While you can practice your religion in some countries, you may not have easy access to a similar community of believers. Even more, it may be forbidden to practice your belief system in certain countries that don’t embrace religious tolerance. So you definitely need to do some research in this area if religion or spirituality is important to you.
After the initial excitement of your move has worn off, you are going to need a viable source of entertainment. Everyone is different, so there’s no one-size-fits-all solution to this issue. You may be fine with taking nature walks or going to the beach every weekend. Or, you may enjoy regular trips to the theater and performing arts shows. There are so many entertainment options that are suitable for different types of individuals.
So you need to think about what entertainment choices are important to you. You also need to research the types of entertainment that are available in the expat country. Depending on your purpose for moving abroad, the availability of entertainment choices could make or break your expat experience.
This consideration is self-explanatory. Understanding safety elements in a given location is vital to your overall well-being. This is especially the case for solo female travelers. In general, international employers will ensure that their expat employees live and work in safe areas. However, they generally don’t control your comings and goings outside of work hours. Therefore, you need to be aware of the general dangers common in the locale.
Transportation is a major factor when moving abroad. In some countries, you won’t be able to buy, lease, rent, or drive a vehicle as a foreigner. In other areas, public transportation may not be easily accessible to you. Either way, you need to think about the cost and availability of transportation options when moving abroad.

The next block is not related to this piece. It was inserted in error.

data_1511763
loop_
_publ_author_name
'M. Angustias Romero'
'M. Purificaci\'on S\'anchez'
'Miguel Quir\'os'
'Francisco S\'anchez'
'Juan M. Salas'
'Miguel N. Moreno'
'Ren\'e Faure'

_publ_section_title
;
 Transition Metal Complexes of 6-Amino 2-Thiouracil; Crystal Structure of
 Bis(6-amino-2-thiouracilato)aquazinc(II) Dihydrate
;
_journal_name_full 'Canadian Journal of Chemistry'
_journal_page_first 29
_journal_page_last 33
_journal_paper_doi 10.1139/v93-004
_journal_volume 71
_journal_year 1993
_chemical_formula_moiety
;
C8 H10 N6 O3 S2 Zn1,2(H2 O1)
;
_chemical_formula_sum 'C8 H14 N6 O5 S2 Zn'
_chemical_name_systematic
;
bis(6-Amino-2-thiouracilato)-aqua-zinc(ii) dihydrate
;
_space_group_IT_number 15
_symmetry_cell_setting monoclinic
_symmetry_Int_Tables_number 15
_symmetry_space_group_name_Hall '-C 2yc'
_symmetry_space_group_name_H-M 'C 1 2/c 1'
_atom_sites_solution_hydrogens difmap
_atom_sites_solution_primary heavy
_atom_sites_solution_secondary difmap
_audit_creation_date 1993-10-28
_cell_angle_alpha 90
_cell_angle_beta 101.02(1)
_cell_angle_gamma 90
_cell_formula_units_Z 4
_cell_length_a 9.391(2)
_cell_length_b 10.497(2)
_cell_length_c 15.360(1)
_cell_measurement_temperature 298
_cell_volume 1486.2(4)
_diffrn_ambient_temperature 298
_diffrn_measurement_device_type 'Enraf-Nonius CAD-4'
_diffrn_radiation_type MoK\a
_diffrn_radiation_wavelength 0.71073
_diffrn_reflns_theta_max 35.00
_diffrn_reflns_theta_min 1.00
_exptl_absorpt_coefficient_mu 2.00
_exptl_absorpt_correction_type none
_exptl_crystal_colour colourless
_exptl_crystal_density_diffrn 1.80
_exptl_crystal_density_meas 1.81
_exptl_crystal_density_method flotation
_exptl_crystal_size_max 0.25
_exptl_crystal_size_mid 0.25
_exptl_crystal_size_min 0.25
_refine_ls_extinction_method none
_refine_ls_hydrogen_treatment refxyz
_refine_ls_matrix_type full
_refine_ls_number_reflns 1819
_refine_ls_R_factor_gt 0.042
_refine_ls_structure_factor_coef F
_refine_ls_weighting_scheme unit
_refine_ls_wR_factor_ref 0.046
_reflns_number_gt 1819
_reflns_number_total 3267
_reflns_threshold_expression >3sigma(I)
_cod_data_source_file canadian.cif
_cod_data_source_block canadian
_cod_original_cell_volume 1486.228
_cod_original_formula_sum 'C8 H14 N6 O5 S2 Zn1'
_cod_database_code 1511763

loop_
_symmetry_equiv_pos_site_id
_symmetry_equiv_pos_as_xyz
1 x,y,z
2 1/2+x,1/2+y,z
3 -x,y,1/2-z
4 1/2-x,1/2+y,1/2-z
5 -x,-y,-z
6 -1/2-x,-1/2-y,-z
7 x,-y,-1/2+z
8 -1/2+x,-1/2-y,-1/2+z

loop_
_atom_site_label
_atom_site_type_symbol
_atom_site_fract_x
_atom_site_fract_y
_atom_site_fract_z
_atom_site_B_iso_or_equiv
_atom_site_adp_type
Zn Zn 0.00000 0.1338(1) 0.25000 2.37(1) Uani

During my various expat journeys, my family and I had a driver everywhere we lived. However, we also had our own vehicle, so I drove myself around on occasion. While I enjoyed having a driver, I also like the freedom and independence that comes with the ability to drive.
Chances are when you first move abroad, you are going to want to communicate with your loved ones back home. Unless you are using a free calling app, your phone bill can get quite expensive. So you definitely need to factor in the cost of communicating with loved ones abroad.
While calling apps are viable options in some regions, they are not in other areas. Some countries block calling apps. Other countries have such poor internet connectivity that it may be difficult to rely on calling apps.
Another important facet of international communication is time zone differences. Your family and friends may be 8 hours or more behind the time that you are on. This means that you will have to plan your phone calls very carefully.
If you are moving with family members, then you definitely need to consider their needs and desires when selecting an expat country. They may have preferences on the type of terrain, climate, weather, entertainment choices, etc., that they like as well. Choosing a destination that you all agree on will make the journey more enjoyable.
If you are traveling with children, you need to plan for their education. You need to consider which options are available to them, especially in the early phases of the move. It is not uncommon for new expats families to have trouble getting their children enrolled in school at first. This is especially the case for those who arrive within a couple of weeks prior to the start of school. It can also be complicated for those who arrive in the middle of a school term.
Also, if you are traveling with family, you need to determine if your employer will pay for their relocation expenses. Some expat employers pay for round-trip plane tickets for you and your family members to arrive in the country. They also give you annual round-trip tickets (or cash in lieu) to travel back home every year. This is a great perk as it makes travel less expensive for your entire family.
On the other hand, there are some employers who only pay for employee travel. Even worse, some don’t reimburse for transportation to and from the country at all. This can make your journey a lot more expensive. So do your research to determine if moving to a specific country is a viable option for your family.
Proximity to Home
The last consideration that I want to share is the destination’s proximity to your home base. This may or may not present a problem for you. Some people desire to be closer to home so that they can have easier access to their sick or elderly loved ones. This way, if they have to make an emergency trip, it won’t take too long or be too costly. Other people want to be as far away from their home base as possible for a number of reasons.